Our destination in Catskill was the Avalon Lounge, which is attached to a cozy (and surprisingly affordable) Korean restaurant (reminding me of how the Tokyo Rose sushi restaurant in Charlottesville had a gritty punk rock venue in its basement). The protocol in the restaurant part of Avalon is fast casual, so we placed our order for food and drinks with the bartender downstairs and then went upstairs to find a table carrying a little number and waited for the food to come out. Near our table was a pool table where the guys playing would take breaks between their shots to take chopsticks full of food from the metal bowls it had been served in. Everything we ordered was sort of the same: a bunch of rice, fried cubes of tofu, some spinach, some kimchi, and maybe some glass noodles. The portion sizes are enormous and the food is mostly very good, though the dumplings were a bit disappointing. With the low prices, huge portions, and music- positive environment, the Avalon attracts a younger crowd, though there were also a few people our age, particularly a little after we'd ordered when the bar became very busy (and I went down there to get more soy sauce after spilling it by accidentally dropping one of those mediocre dumplings into it). I should mention that Nancy paid for everything for Gretchen and me, including our meal and the Stephen Bluhm tickets. This was, she said, part of what she felt she owed me for my work installing the minisplit.
At some point we could eat no more of our food, so the leftovers were boxed up and put in the car (which would smell like "Korean farts" for the rest of the evening. Then we went into the venue, where we all got red wristbands (I now had four wristbands on my left wrist for events dating back to the Winter Hoot). The opening act tonight was Alex P. Wernquest, who a good voice and some nice slightly-folky songs. But we only were there for two songs of his set and then it was time for Stephen Bluhm. I'd forgotten what he looked like, but he's a tall lanky white guy who tonight was wearing a black suit and tie. He had small chamber orchestra with him consisting of violinist, cellist, and two playing instruments that one blows into. I immediately recognized Bluhm's song about the Wissahickon. It's not a very good song and has some appalling choices of lyrics, and Bluhm's singing is something that might best be described as an extra-pitchy Morrissey. All of his songs had the same affliction: they weren't very good, and they seemed to showcase deficiencies in Bluhm's talent. One thing he did a lot of was have an instrument sing the same melody he was singing while he was singing it, and this didn't exactly conceal the pitch problems. I looked at Gretchen a few times to she what she thought, as I was sure she wasn't liking it, but we were seated a bit too far apart to debrief in real time. As for Ray, Nancy, and Sarah, they actually seemed to like the music, as did the substantial crowd of others in the theatre (where finding a seat hadn't been easy). What did they like about the music? That it was so odd? That it was a dumpster fire? I could see someone like Ray liking it precisely because it was bad, but I think Nancy liked it because Bluhm was such a weirdo. He kept reacting to crowd laughter by asking, "What's so funny?" Either he was super-sincere, or he was in on the joke.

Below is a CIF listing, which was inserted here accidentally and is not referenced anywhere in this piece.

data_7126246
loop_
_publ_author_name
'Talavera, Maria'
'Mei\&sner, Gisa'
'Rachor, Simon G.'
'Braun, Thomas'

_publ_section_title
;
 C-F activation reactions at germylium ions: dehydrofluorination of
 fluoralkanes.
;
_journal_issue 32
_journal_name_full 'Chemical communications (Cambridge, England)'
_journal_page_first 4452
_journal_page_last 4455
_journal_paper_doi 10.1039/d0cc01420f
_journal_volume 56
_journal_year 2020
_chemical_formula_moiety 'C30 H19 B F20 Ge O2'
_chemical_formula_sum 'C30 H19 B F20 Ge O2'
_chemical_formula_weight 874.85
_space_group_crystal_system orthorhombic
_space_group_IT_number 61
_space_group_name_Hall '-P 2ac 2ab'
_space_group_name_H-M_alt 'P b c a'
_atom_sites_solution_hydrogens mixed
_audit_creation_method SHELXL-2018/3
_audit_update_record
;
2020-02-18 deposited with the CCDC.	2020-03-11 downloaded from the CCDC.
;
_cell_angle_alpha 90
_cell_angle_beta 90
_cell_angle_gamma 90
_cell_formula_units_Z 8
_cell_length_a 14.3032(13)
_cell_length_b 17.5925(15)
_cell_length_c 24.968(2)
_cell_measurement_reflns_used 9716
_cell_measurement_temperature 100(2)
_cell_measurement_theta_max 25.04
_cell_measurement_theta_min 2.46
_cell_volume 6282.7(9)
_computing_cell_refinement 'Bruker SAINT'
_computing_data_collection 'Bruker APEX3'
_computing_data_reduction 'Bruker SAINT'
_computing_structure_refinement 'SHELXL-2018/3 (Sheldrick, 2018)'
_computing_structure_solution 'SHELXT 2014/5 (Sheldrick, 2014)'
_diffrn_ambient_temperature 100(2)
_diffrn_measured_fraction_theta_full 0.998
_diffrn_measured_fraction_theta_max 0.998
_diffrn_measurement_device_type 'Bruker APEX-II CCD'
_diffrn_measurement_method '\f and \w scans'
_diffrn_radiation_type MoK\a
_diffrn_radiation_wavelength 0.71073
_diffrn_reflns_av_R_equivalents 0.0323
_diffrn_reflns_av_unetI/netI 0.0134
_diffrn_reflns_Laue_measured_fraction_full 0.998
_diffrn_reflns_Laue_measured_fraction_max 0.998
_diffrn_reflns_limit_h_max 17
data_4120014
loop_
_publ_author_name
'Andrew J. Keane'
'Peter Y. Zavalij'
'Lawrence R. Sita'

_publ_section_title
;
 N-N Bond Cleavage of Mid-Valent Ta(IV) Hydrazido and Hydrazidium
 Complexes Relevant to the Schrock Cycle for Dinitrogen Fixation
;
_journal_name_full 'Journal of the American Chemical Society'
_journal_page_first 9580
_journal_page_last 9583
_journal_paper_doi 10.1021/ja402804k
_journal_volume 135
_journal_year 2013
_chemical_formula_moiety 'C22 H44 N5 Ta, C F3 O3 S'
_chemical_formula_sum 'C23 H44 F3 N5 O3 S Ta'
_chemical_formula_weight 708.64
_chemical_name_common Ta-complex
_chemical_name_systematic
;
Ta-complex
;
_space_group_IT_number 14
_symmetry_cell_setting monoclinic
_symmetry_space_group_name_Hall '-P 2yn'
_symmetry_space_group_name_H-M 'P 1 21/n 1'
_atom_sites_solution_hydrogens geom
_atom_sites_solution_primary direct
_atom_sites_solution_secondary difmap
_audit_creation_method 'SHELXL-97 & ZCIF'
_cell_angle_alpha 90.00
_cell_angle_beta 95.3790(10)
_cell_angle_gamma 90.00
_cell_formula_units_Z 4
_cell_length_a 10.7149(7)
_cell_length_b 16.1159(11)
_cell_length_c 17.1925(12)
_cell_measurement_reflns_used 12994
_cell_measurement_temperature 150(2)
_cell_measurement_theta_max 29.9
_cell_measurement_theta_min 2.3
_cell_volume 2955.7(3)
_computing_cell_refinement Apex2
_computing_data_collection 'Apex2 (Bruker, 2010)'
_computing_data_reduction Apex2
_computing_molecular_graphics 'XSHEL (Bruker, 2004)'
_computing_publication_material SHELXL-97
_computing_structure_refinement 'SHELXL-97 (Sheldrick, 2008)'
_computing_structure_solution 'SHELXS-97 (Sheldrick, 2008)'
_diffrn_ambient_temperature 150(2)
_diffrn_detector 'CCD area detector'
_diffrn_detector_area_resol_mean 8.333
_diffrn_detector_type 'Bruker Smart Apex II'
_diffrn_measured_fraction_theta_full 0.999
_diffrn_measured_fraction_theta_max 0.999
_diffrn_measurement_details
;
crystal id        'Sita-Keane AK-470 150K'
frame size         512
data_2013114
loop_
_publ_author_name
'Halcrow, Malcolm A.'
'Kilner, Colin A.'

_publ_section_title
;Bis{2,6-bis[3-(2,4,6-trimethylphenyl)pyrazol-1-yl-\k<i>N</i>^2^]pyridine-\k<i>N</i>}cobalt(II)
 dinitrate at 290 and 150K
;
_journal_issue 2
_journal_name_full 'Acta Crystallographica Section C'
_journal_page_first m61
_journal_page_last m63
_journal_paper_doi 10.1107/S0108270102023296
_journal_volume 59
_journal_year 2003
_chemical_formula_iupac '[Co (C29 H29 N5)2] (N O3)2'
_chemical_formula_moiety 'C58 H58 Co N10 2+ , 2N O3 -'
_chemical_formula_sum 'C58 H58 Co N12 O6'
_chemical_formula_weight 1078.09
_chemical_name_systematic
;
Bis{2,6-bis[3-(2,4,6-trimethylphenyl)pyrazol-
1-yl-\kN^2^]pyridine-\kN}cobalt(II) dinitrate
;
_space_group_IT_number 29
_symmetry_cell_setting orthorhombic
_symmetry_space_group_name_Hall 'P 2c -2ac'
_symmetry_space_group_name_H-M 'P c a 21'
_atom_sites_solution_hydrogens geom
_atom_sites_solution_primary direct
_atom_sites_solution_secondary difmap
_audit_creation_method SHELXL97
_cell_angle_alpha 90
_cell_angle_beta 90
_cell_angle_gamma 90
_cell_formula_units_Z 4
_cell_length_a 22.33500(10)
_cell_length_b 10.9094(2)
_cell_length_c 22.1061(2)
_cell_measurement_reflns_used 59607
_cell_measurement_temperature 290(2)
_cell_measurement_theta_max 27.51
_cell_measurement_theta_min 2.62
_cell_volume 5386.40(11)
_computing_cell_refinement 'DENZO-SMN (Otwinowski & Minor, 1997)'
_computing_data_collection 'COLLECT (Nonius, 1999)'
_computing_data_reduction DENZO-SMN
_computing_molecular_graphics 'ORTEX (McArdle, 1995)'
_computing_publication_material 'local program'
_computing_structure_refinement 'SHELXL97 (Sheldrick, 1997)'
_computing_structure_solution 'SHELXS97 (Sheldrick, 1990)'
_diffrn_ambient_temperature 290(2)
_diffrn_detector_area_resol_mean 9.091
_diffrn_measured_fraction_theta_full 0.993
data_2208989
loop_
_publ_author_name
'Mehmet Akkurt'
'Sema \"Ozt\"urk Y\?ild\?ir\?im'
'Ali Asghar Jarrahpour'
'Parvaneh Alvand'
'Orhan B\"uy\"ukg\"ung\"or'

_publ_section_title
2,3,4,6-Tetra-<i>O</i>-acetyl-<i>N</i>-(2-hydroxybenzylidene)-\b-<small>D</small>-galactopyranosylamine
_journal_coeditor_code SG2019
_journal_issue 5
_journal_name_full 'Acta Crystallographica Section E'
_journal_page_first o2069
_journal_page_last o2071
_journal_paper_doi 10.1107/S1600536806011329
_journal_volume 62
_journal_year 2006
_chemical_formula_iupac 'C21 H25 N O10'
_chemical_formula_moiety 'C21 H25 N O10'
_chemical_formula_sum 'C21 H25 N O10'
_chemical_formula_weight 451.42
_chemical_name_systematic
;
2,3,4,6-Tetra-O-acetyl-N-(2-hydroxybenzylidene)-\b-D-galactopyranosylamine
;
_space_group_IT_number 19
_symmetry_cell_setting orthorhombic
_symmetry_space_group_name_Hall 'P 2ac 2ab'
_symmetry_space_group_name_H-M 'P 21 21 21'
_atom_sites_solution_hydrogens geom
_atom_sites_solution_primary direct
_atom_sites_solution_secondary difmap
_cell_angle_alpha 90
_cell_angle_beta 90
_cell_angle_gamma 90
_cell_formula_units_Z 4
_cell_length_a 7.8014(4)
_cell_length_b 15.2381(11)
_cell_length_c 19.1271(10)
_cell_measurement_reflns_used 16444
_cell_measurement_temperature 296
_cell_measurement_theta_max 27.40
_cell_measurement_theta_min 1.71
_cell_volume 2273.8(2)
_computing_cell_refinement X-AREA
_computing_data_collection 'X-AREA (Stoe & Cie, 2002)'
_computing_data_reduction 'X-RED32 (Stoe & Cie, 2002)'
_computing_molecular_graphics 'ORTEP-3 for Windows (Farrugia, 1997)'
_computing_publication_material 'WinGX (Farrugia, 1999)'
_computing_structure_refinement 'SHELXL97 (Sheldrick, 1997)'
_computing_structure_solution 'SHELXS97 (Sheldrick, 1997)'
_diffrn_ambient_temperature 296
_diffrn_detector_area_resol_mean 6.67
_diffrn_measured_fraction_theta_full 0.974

Later in the show, the on-stage musicians stopped playing and Bluhm performed over a pre-mixed arrangement (like he had at the David Bowie thing we'd seen him at). He characterized this kind of music as "synth-pop," but it was really just more of the same. At some point Bluhm took off his jacket and started dancing with his bent arms up in front of his face. The crowd went nuts, but to me it was mostly just embarrassing. Still, I wasn't as miserable as I've been watching other bad performances. I was compelled to watch just to try to understand. This is the same reason I will happily listen to Christian radio for hours.
When Bluhm finally finished and we were filing out, I suddenly remembered that I'd left the electric heat on in the cabin basement. This was bad because it was now night and doing so would quickly deplete the cabin's battery. Fortunately, though, I was able to turn it off from my phone (even though the control interface wasn't designed with phones in mind, since I fucking hate doing things on a phone).
Gretchen and I weren't able to debrief about Stephen Bluhm until Ray had dropped us off at the car. We'd both found the music horrible and couldn't figure out what our friends (or the other people at the show) had liked about it.

Inside the Avalon Lounge performance space. I was particularly enamored of the disco-ball cat. Click to enlarge.